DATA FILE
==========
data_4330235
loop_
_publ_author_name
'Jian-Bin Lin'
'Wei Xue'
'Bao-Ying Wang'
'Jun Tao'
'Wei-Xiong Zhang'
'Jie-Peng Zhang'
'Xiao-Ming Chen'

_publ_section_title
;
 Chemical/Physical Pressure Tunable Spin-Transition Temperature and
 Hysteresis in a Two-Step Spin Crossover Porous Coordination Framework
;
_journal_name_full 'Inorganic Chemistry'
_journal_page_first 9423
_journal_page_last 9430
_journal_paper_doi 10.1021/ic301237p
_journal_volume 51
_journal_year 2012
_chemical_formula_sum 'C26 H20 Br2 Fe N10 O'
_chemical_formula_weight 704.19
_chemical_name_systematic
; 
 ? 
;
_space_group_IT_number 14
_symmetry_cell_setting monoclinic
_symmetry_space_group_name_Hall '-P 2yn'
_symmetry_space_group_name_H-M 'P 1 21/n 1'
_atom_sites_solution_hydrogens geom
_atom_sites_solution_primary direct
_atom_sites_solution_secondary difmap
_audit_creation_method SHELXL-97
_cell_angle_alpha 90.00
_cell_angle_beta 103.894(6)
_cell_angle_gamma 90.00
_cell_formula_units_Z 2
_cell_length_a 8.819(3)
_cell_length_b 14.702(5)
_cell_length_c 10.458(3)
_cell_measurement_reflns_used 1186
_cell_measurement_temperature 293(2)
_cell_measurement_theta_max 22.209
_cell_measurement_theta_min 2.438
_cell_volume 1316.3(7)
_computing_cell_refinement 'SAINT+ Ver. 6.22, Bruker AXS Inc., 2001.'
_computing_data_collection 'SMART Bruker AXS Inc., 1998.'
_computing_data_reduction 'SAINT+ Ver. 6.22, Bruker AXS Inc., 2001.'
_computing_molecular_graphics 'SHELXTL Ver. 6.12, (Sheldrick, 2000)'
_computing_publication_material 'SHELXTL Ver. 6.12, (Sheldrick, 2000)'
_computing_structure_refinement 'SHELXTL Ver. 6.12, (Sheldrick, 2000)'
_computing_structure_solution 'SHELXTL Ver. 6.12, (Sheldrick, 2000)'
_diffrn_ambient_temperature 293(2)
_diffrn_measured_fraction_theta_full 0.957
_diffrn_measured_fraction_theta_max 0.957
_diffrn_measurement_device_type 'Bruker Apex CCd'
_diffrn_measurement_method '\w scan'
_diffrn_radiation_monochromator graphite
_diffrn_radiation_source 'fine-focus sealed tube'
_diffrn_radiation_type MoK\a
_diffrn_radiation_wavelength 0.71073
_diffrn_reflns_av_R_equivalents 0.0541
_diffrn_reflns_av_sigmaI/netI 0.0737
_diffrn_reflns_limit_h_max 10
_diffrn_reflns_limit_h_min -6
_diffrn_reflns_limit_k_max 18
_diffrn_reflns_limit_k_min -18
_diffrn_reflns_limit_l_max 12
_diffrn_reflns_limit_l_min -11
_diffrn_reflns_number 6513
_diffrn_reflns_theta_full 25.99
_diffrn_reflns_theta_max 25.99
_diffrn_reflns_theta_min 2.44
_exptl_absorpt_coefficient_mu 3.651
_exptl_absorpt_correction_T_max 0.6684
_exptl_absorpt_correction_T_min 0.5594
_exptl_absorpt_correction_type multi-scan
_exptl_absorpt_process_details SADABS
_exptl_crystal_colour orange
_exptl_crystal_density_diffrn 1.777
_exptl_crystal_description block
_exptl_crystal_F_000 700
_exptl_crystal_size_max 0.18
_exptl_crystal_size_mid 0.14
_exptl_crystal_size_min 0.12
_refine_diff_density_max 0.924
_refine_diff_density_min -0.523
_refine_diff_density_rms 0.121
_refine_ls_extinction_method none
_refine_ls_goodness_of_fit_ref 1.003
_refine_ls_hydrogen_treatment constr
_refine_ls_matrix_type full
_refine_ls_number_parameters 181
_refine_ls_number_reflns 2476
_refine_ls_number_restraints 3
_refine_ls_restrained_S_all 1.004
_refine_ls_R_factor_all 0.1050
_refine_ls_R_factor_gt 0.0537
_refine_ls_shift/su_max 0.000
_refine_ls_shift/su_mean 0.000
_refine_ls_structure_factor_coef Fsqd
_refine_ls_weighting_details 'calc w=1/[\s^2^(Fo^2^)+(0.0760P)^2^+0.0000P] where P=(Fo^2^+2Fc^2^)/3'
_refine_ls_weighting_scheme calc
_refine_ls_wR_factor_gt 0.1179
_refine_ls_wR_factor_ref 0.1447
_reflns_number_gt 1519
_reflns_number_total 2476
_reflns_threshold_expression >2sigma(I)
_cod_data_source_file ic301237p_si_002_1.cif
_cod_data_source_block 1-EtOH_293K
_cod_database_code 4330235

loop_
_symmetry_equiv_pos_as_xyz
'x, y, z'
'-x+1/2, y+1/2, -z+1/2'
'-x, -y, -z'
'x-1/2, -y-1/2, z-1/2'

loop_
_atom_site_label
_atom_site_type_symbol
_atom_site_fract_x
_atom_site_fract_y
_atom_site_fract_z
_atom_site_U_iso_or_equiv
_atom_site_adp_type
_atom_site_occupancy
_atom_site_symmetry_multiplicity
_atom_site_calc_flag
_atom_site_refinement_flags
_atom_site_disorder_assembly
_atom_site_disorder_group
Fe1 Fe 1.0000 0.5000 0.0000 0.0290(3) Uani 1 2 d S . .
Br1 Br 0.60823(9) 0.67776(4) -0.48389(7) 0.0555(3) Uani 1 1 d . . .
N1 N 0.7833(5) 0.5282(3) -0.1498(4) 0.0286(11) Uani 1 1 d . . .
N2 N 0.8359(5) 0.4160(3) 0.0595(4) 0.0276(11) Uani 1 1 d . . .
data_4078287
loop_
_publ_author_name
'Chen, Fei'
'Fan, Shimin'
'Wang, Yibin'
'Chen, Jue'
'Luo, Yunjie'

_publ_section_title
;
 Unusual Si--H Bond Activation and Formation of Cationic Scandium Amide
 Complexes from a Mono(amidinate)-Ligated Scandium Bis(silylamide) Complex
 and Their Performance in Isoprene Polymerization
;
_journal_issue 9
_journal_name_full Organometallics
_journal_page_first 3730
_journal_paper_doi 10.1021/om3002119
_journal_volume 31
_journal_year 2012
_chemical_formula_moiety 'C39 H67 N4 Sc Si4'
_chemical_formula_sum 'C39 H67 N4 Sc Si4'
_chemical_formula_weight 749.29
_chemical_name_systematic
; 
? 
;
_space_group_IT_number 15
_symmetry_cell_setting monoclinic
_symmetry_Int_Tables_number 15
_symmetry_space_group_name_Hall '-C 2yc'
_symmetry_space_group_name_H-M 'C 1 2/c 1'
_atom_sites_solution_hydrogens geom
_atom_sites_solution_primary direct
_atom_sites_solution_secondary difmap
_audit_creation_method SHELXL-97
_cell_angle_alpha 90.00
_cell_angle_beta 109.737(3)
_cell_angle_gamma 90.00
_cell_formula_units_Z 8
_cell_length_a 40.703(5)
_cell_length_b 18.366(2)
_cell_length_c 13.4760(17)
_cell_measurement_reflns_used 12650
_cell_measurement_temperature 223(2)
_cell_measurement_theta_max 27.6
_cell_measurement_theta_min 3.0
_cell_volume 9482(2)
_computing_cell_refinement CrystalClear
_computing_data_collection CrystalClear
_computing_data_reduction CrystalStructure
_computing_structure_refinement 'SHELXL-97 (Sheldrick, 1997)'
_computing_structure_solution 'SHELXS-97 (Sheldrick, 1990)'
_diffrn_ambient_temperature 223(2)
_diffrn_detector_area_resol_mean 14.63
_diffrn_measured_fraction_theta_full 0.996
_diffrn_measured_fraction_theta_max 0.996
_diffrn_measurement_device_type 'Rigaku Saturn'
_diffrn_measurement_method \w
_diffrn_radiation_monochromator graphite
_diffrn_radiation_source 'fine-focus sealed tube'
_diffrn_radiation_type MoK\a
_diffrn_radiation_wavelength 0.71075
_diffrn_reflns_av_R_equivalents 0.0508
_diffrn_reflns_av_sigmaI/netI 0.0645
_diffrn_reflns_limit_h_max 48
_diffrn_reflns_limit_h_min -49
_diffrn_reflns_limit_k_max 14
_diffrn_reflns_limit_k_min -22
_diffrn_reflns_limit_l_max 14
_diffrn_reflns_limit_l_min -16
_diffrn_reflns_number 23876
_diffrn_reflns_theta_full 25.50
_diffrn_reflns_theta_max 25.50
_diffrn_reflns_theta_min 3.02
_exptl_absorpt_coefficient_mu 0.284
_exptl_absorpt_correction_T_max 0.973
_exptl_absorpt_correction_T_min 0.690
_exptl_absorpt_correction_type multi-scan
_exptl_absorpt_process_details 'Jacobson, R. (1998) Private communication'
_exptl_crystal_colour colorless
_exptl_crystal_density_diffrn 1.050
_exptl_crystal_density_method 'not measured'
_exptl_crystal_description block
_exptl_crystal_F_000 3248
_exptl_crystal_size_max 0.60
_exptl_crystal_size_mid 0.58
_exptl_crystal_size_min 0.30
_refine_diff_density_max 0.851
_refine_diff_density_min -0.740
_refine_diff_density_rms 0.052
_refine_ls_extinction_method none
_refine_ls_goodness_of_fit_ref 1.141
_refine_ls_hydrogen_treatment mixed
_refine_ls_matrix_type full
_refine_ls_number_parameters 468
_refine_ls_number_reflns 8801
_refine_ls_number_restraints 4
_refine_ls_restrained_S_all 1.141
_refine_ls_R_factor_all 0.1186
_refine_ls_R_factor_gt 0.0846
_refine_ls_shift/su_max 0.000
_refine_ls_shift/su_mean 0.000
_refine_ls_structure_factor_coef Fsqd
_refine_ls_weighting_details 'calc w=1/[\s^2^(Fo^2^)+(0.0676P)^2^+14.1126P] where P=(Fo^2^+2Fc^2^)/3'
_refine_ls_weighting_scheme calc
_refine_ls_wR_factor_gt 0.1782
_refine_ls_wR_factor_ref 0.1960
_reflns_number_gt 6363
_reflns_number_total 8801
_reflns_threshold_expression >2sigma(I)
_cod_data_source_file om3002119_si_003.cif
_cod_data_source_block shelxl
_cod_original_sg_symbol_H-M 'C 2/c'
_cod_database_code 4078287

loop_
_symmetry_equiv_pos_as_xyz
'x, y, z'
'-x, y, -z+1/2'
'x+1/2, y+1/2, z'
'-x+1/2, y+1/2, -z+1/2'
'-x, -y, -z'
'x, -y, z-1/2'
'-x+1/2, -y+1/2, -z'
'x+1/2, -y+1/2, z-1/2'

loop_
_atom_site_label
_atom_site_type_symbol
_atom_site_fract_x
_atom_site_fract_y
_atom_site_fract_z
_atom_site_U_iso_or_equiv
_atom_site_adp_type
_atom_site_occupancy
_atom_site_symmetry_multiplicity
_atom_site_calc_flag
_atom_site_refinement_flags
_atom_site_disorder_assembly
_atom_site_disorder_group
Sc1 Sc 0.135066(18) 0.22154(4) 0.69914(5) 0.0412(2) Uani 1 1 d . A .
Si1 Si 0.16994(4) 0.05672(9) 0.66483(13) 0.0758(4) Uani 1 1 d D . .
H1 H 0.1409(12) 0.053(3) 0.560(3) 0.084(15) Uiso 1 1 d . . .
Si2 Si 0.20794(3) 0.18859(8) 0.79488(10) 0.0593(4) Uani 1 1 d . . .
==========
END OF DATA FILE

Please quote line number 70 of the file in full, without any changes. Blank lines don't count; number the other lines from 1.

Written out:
_diffrn_reflns_limit_l_max 12